Without wanting to reignite this whole thing . . .
My sense is still that there are two throughlines, but I've laid those out before so if they aren't warranted then they just aren't.
Assuming one storyform, then to me the simple fact that we see the story unfold primarily through Cap's eyes to me makes him the main character. Again, though, I think there are enough important moments that we're being forced to see things through Tony's eyes that it keeps feeling like a second storyform in the same way as Jerry McGuire (to me, anyway.)
Given the whole thing about initial driver having primacy over defining the storyform, I understand why the OS has to be in Activities and why under that principle Zemo is the protagonist.
My sense now is that Cap is the MC and in Situation ("A man out of time"). His personal problems don't stem from the things he believes (which are how he connects to the OS), but rather of the fact that he was pulled from his own time. He loses Peggy Carter - the one person he still had when he found himself in this time, and then is at risk of losing Bucky. There's pretty much nothing for him in this time period except his best friend and the Avengers, and both are at risk of being taken away. In terms of his attitudes, they all worked perfectly fine in his own time. The emphasis made in the movie is that this isn't World War II anymore. Steve's living in the future now, and the future is too complicated for him.
Tony's problems don't stem from his situation of his parents being dead – they come from his attitude about the kid who got killed because of him in Sokovia. Furthermore, he's a total be-er to me. He tries as hard as possible not to have to take action in the movie. He just wants to adapt to the new regime set out in the Accords and do what he's told. He only takes action because Cap's do-er actions (running off to help Bucky, chasing after Zemo...etc.) force him to.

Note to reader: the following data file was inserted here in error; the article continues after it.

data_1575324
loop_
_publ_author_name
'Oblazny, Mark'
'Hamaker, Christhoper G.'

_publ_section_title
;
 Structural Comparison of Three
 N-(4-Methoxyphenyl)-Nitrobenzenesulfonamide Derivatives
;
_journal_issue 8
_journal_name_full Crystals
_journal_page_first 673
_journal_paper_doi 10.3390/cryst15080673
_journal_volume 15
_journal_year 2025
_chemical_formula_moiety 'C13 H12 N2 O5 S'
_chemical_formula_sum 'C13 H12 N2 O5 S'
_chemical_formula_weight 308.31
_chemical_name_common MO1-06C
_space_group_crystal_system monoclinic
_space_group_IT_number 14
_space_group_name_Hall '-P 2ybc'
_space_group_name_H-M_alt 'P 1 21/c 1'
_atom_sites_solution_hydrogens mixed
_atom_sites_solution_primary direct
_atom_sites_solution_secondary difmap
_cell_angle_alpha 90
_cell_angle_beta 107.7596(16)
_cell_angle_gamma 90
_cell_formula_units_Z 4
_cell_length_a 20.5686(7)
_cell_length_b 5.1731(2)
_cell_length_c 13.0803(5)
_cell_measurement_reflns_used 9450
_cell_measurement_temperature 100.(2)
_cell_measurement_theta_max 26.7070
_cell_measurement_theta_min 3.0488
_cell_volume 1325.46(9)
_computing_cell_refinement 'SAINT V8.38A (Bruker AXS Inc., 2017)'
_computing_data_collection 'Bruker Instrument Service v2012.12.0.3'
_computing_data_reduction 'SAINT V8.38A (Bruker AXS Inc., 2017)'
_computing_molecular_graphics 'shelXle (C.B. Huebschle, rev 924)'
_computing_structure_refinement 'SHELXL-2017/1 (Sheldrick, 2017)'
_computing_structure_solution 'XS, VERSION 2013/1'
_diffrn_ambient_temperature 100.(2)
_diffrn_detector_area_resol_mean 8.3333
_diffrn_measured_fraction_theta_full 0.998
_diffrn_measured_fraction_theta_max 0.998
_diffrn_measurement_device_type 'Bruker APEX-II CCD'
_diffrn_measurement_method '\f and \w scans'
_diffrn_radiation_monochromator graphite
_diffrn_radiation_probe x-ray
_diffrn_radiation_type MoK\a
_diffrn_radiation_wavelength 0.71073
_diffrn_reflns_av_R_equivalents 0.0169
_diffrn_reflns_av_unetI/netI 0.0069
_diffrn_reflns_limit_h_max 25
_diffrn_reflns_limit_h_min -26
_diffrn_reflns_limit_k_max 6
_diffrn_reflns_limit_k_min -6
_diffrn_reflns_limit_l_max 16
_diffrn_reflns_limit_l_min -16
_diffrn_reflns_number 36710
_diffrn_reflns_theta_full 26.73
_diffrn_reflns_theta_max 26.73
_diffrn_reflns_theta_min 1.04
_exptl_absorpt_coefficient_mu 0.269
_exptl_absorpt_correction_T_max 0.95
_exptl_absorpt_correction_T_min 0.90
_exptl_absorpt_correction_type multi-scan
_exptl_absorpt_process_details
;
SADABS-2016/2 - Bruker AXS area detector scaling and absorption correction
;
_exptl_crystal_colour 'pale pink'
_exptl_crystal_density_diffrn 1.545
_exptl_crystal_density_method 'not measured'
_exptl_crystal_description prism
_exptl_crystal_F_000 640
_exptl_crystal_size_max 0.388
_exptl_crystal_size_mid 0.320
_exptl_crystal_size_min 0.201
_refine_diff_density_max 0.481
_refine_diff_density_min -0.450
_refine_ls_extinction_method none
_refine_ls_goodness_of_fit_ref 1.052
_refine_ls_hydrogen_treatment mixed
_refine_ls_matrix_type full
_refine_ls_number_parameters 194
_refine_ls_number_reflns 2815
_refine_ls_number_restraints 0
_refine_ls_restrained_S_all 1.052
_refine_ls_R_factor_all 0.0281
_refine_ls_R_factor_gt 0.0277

To Jim's questions:
Because him protecting Bucky has nothing to do with trying to stop everyone from ending the Avengers. The initial driver as you identified it is the Scarlet Witch incident. The story solution is to break up the Avengers. Capturing Bucky really doesn't move that one way or another. They could have shot him dead in act 1 and you'd still have the conflict over the Accords.
Part of protecting Bucky is not admitting that Bucky killed Tony's parents. This is a lousy situation for Cap to be in: his oldest friend is responsible for the deaths of his best friend in this time.
As I said above, I don't think he's in Fixed Attitude. He's been pulled out of his own time and is stuck in the future. Send him back to the 1940's and he'd be fine.
I just want to emphasize again that I think the decisions the filmmakers made to force the audience to see both sides (in effect, to make it sometimes feel like "I" is Steve and other times that "I" is Tony), creates cognitive dissonance between the objective storyform of the script and the subjective experience of watching the movie. If they'd made Whiplash with the intent that we see things from the teacher's perspective half the time, we might still have the same storyform but would, I think, be confused as hell.